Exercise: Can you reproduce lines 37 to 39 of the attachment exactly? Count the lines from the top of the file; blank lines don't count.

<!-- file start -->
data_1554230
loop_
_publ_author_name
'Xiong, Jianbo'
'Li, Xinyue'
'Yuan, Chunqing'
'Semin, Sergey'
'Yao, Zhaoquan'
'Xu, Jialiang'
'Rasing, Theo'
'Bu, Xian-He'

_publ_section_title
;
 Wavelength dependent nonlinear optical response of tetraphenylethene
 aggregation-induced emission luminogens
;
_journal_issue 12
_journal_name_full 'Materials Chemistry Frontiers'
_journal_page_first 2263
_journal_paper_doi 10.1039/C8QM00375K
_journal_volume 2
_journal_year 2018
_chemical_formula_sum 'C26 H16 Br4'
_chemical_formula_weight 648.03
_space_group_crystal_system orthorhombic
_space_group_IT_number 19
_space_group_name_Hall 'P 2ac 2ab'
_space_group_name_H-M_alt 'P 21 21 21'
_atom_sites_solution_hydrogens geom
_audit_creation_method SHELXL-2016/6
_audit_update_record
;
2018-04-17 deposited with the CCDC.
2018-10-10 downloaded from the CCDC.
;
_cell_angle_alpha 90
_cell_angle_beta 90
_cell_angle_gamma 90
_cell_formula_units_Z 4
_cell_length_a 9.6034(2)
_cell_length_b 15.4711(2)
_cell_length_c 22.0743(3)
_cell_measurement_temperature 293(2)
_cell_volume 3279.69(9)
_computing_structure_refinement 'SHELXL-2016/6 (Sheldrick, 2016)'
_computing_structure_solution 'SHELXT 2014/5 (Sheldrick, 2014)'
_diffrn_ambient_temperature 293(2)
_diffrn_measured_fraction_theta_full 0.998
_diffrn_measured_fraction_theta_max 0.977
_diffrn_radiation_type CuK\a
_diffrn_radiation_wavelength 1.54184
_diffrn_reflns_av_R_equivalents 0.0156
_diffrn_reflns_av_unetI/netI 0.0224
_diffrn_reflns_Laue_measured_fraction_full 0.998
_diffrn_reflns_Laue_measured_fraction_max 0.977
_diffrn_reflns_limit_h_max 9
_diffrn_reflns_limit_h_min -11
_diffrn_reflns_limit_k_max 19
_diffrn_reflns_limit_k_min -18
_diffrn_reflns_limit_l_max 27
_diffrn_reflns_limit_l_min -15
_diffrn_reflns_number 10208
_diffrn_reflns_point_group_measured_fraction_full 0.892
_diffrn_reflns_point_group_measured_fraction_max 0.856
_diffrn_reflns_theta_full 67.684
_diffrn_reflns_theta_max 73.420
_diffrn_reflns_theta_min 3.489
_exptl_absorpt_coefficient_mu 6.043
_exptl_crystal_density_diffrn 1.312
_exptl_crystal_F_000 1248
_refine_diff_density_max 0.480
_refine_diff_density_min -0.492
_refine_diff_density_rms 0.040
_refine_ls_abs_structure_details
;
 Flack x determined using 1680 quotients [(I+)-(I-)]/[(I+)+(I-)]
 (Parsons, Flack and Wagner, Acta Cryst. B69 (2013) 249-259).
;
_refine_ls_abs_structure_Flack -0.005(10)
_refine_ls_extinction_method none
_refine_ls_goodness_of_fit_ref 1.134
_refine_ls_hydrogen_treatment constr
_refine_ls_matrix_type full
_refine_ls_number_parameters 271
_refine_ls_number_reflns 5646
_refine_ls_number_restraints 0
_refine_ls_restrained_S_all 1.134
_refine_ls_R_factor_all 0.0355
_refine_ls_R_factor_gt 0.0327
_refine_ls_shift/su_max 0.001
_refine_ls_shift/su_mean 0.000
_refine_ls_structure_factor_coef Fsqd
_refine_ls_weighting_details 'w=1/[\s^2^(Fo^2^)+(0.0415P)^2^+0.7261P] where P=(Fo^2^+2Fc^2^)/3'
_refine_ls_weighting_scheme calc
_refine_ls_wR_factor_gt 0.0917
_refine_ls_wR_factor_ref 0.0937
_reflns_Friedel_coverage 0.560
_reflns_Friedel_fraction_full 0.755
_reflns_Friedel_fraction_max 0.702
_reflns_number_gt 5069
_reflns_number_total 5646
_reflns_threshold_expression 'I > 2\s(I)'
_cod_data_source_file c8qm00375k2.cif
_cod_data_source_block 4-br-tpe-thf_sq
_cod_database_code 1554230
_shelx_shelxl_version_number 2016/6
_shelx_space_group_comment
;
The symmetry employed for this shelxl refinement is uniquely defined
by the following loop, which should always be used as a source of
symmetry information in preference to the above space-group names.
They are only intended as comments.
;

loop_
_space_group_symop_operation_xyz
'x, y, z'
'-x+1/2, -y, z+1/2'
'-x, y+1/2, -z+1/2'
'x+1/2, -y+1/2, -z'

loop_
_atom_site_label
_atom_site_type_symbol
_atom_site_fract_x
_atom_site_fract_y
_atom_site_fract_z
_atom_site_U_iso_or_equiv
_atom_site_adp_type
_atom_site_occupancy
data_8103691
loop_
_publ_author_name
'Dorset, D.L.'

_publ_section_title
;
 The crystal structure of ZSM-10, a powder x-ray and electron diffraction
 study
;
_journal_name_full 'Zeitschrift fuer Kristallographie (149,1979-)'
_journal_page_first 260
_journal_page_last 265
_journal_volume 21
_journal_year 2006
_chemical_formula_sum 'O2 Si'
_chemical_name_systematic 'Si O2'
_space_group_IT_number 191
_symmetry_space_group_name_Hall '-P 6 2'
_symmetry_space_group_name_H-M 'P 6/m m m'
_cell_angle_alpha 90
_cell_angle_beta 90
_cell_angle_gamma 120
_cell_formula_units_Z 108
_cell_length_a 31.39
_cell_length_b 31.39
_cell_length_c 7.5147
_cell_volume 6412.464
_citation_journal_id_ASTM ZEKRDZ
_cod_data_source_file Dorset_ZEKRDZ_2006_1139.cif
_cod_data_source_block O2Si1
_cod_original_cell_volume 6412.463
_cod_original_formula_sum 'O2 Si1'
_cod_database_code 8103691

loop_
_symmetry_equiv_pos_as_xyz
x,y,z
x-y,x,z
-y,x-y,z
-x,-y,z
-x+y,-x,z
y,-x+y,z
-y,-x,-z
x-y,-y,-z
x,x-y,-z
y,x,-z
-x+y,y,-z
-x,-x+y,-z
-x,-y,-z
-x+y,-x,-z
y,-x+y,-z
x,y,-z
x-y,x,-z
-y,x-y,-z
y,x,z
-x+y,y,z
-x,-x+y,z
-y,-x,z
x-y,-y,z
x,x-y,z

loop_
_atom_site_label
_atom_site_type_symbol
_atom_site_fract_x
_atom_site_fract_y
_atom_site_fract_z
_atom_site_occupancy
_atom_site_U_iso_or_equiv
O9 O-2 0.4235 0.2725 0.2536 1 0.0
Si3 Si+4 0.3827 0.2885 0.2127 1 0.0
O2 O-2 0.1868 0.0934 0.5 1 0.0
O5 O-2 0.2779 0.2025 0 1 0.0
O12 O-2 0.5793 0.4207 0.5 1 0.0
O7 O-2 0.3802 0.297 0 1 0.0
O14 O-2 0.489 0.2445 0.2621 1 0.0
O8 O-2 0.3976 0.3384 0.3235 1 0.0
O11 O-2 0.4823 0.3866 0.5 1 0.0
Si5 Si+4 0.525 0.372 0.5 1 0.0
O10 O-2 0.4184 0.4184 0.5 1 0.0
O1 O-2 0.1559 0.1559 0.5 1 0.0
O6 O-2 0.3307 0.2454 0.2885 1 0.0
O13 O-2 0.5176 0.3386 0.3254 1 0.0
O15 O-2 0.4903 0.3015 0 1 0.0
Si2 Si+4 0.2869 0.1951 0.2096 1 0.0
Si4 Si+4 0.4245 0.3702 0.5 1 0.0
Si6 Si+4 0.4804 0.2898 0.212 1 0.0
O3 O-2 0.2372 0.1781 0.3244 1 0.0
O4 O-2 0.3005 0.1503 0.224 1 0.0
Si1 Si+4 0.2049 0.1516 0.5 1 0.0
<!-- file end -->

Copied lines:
_cell_angle_beta 90
_cell_angle_gamma 90
_cell_formula_units_Z 4